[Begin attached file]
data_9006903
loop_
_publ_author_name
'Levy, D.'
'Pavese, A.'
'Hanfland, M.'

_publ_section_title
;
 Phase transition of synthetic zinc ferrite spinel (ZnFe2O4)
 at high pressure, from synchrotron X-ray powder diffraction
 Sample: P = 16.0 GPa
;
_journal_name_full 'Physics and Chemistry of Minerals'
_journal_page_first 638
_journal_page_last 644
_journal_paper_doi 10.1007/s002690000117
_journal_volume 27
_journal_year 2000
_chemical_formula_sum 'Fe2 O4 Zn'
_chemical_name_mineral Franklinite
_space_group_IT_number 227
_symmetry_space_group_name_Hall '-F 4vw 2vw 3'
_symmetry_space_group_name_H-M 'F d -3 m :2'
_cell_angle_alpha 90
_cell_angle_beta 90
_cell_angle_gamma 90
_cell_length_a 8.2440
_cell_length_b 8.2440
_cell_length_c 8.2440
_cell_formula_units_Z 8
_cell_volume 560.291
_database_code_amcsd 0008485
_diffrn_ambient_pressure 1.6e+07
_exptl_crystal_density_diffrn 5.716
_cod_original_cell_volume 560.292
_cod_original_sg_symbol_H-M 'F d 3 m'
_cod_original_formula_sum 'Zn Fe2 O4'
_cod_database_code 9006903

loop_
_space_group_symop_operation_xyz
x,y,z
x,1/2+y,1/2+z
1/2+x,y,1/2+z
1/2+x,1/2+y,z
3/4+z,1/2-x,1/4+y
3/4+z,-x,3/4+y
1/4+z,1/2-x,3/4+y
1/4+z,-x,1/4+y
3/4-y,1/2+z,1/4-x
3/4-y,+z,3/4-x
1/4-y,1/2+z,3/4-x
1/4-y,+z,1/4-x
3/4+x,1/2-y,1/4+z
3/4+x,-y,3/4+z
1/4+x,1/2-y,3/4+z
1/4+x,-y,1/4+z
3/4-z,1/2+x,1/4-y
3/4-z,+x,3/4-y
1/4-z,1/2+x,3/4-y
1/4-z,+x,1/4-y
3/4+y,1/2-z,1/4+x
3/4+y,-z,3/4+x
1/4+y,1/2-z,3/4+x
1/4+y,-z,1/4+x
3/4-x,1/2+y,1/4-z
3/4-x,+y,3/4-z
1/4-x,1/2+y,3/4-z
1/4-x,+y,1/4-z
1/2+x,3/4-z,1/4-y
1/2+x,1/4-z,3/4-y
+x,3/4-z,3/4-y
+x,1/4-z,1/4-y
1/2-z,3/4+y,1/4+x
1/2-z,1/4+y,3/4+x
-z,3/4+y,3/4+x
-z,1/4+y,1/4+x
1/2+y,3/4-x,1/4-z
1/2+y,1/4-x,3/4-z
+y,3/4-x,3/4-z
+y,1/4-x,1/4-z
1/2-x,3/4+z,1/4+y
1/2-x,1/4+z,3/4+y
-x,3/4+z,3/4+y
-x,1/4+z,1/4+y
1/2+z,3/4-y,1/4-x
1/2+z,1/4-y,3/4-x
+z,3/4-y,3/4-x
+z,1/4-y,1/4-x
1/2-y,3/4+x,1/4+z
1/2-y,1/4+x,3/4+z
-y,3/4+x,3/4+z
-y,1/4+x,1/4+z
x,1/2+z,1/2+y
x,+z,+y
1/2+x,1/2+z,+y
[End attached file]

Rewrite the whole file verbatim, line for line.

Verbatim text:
data_9006903
loop_
_publ_author_name
'Levy, D.'
'Pavese, A.'
'Hanfland, M.'

_publ_section_title
;
 Phase transition of synthetic zinc ferrite spinel (ZnFe2O4)
 at high pressure, from synchrotron X-ray powder diffraction
 Sample: P = 16.0 GPa
;
_journal_name_full 'Physics and Chemistry of Minerals'
_journal_page_first 638
_journal_page_last 644
_journal_paper_doi 10.1007/s002690000117
_journal_volume 27
_journal_year 2000
_chemical_formula_sum 'Fe2 O4 Zn'
_chemical_name_mineral Franklinite
_space_group_IT_number 227
_symmetry_space_group_name_Hall '-F 4vw 2vw 3'
_symmetry_space_group_name_H-M 'F d -3 m :2'
_cell_angle_alpha 90
_cell_angle_beta 90
_cell_angle_gamma 90
_cell_length_a 8.2440
_cell_length_b 8.2440
_cell_length_c 8.2440
_cell_formula_units_Z 8
_cell_volume 560.291
_database_code_amcsd 0008485
_diffrn_ambient_pressure 1.6e+07
_exptl_crystal_density_diffrn 5.716
_cod_original_cell_volume 560.292
_cod_original_sg_symbol_H-M 'F d 3 m'
_cod_original_formula_sum 'Zn Fe2 O4'
_cod_database_code 9006903

loop_
_space_group_symop_operation_xyz
x,y,z
x,1/2+y,1/2+z
1/2+x,y,1/2+z
1/2+x,1/2+y,z
3/4+z,1/2-x,1/4+y
3/4+z,-x,3/4+y
1/4+z,1/2-x,3/4+y
1/4+z,-x,1/4+y
3/4-y,1/2+z,1/4-x
3/4-y,+z,3/4-x
1/4-y,1/2+z,3/4-x
1/4-y,+z,1/4-x
3/4+x,1/2-y,1/4+z
3/4+x,-y,3/4+z
1/4+x,1/2-y,3/4+z
1/4+x,-y,1/4+z
3/4-z,1/2+x,1/4-y
3/4-z,+x,3/4-y
1/4-z,1/2+x,3/4-y
1/4-z,+x,1/4-y
3/4+y,1/2-z,1/4+x
3/4+y,-z,3/4+x
1/4+y,1/2-z,3/4+x
1/4+y,-z,1/4+x
3/4-x,1/2+y,1/4-z
3/4-x,+y,3/4-z
1/4-x,1/2+y,3/4-z
1/4-x,+y,1/4-z
1/2+x,3/4-z,1/4-y
1/2+x,1/4-z,3/4-y
+x,3/4-z,3/4-y
+x,1/4-z,1/4-y
1/2-z,3/4+y,1/4+x
1/2-z,1/4+y,3/4+x
-z,3/4+y,3/4+x
-z,1/4+y,1/4+x
1/2+y,3/4-x,1/4-z
1/2+y,1/4-x,3/4-z
+y,3/4-x,3/4-z
+y,1/4-x,1/4-z
1/2-x,3/4+z,1/4+y
1/2-x,1/4+z,3/4+y
-x,3/4+z,3/4+y
-x,1/4+z,1/4+y
1/2+z,3/4-y,1/4-x
1/2+z,1/4-y,3/4-x
+z,3/4-y,3/4-x
+z,1/4-y,1/4-x
1/2-y,3/4+x,1/4+z
1/2-y,1/4+x,3/4+z
-y,3/4+x,3/4+z
-y,1/4+x,1/4+z
x,1/2+z,1/2+y
x,+z,+y
1/2+x,1/2+z,+y